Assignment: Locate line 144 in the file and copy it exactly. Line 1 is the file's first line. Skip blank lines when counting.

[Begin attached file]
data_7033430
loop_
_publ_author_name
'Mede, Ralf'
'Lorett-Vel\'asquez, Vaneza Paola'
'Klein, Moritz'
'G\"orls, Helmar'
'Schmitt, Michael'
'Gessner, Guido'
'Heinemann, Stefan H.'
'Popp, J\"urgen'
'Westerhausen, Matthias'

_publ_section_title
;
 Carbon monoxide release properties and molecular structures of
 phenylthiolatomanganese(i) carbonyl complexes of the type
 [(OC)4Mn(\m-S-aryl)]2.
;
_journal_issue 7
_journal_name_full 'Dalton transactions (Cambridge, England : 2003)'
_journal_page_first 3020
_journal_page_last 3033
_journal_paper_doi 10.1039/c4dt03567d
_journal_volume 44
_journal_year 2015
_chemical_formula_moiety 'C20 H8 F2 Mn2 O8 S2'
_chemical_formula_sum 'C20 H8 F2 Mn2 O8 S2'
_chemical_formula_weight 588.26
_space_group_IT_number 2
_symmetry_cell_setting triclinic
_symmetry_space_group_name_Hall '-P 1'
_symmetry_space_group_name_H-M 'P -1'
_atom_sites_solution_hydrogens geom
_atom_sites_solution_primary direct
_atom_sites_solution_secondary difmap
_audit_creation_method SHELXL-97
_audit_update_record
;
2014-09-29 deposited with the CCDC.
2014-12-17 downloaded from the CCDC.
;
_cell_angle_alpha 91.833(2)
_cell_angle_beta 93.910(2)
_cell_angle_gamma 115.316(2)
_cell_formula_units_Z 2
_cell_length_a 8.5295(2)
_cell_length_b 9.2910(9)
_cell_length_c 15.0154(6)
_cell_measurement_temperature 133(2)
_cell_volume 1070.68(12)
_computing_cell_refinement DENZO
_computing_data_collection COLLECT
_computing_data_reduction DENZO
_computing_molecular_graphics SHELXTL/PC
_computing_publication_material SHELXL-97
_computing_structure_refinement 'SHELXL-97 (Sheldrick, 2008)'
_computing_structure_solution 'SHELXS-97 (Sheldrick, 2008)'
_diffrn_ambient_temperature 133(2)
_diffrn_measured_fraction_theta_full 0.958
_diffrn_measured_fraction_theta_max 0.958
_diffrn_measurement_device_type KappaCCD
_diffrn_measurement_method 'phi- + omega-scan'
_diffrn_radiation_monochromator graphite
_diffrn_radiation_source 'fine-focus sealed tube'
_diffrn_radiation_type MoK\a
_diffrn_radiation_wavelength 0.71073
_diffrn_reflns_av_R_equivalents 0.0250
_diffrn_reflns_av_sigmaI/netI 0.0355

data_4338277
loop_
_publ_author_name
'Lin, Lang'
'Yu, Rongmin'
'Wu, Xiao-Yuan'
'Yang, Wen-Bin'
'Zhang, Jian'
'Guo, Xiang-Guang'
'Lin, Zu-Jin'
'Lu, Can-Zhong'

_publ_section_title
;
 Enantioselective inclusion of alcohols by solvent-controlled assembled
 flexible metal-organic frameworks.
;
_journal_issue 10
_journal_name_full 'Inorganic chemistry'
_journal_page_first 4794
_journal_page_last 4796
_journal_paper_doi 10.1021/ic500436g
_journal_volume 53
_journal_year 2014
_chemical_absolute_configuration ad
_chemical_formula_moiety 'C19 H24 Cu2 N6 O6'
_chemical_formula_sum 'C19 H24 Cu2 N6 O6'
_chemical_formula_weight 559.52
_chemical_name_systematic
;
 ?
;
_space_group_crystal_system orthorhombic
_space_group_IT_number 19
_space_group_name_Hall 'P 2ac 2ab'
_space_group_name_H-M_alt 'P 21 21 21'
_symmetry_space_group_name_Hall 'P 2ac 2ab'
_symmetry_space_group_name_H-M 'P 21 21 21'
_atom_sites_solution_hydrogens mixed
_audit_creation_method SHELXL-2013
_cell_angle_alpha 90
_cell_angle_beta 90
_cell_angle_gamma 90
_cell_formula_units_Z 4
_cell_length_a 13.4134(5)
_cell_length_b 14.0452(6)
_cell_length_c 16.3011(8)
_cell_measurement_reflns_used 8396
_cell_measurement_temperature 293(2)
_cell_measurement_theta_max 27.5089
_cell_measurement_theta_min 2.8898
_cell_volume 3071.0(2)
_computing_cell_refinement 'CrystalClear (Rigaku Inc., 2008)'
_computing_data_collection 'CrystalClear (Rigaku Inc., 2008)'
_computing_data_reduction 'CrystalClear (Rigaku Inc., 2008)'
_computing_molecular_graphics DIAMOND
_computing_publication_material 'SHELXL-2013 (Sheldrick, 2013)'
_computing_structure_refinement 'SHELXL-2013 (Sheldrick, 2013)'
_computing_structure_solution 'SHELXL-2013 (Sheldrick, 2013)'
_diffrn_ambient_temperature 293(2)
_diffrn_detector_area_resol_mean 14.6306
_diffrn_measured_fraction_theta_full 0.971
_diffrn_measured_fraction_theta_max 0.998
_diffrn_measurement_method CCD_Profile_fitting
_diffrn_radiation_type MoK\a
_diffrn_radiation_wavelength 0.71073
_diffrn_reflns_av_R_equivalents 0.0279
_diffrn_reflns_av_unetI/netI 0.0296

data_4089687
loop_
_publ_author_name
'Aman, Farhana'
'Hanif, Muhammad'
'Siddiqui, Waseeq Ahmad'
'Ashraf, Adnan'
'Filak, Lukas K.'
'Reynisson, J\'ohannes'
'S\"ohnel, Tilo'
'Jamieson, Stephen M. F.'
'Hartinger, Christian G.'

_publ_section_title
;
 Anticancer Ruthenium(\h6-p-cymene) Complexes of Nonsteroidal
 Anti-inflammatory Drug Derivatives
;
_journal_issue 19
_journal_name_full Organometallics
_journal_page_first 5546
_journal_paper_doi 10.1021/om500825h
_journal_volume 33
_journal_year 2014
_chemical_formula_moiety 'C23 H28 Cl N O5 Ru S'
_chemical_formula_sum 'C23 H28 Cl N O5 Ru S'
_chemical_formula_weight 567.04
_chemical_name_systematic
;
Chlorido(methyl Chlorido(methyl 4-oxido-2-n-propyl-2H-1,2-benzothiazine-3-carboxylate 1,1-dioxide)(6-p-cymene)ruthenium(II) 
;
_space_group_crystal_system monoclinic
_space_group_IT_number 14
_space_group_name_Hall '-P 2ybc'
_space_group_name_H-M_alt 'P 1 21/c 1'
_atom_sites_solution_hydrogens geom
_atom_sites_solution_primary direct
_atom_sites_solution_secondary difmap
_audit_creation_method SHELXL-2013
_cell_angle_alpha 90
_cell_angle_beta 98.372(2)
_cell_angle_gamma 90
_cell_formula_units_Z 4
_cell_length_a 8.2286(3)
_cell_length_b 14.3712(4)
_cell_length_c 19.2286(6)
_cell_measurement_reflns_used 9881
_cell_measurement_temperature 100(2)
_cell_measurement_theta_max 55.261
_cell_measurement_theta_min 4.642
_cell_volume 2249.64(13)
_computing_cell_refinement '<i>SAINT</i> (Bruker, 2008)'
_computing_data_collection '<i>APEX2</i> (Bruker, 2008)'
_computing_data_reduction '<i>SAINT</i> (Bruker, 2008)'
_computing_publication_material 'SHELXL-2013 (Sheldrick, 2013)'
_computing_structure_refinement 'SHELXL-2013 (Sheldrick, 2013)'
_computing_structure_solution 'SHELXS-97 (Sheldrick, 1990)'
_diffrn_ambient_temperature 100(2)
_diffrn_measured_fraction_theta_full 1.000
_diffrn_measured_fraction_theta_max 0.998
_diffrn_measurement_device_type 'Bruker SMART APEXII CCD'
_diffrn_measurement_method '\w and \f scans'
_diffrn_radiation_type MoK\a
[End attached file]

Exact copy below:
'Reynisson, J\'ohannes'